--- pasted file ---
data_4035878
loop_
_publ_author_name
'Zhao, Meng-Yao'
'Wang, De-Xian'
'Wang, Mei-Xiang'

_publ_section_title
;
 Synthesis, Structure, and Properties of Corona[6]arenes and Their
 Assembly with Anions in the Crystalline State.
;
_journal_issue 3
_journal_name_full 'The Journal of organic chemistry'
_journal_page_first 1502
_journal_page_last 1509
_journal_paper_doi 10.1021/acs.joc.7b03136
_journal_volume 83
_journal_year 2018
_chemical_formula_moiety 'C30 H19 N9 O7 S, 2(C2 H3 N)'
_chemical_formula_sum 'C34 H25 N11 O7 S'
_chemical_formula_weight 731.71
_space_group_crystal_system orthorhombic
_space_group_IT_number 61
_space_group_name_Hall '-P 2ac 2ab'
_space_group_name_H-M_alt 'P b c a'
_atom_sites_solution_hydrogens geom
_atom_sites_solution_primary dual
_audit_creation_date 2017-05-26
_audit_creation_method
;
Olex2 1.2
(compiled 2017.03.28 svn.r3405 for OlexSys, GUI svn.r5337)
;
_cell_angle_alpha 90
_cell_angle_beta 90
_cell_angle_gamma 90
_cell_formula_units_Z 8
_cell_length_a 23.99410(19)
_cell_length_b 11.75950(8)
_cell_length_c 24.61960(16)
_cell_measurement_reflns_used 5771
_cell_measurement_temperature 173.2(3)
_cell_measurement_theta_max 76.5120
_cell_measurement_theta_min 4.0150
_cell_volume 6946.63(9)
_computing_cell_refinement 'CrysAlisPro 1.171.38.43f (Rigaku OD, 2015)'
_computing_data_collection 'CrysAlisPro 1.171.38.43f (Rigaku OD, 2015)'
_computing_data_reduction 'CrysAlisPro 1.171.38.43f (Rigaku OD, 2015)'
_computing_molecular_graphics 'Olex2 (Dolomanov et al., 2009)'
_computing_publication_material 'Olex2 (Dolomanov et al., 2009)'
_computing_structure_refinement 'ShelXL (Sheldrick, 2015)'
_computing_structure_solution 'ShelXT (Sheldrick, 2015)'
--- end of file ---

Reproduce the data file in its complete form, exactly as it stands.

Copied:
data_4035878
loop_
_publ_author_name
'Zhao, Meng-Yao'
'Wang, De-Xian'
'Wang, Mei-Xiang'

_publ_section_title
;
 Synthesis, Structure, and Properties of Corona[6]arenes and Their
 Assembly with Anions in the Crystalline State.
;
_journal_issue 3
_journal_name_full 'The Journal of organic chemistry'
_journal_page_first 1502
_journal_page_last 1509
_journal_paper_doi 10.1021/acs.joc.7b03136
_journal_volume 83
_journal_year 2018
_chemical_formula_moiety 'C30 H19 N9 O7 S, 2(C2 H3 N)'
_chemical_formula_sum 'C34 H25 N11 O7 S'
_chemical_formula_weight 731.71
_space_group_crystal_system orthorhombic
_space_group_IT_number 61
_space_group_name_Hall '-P 2ac 2ab'
_space_group_name_H-M_alt 'P b c a'
_atom_sites_solution_hydrogens geom
_atom_sites_solution_primary dual
_audit_creation_date 2017-05-26
_audit_creation_method
;
Olex2 1.2
(compiled 2017.03.28 svn.r3405 for OlexSys, GUI svn.r5337)
;
_cell_angle_alpha 90
_cell_angle_beta 90
_cell_angle_gamma 90
_cell_formula_units_Z 8
_cell_length_a 23.99410(19)
_cell_length_b 11.75950(8)
_cell_length_c 24.61960(16)
_cell_measurement_reflns_used 5771
_cell_measurement_temperature 173.2(3)
_cell_measurement_theta_max 76.5120
_cell_measurement_theta_min 4.0150
_cell_volume 6946.63(9)
_computing_cell_refinement 'CrysAlisPro 1.171.38.43f (Rigaku OD, 2015)'
_computing_data_collection 'CrysAlisPro 1.171.38.43f (Rigaku OD, 2015)'
_computing_data_reduction 'CrysAlisPro 1.171.38.43f (Rigaku OD, 2015)'
_computing_molecular_graphics 'Olex2 (Dolomanov et al., 2009)'
_computing_publication_material 'Olex2 (Dolomanov et al., 2009)'
_computing_structure_refinement 'ShelXL (Sheldrick, 2015)'
_computing_structure_solution 'ShelXT (Sheldrick, 2015)'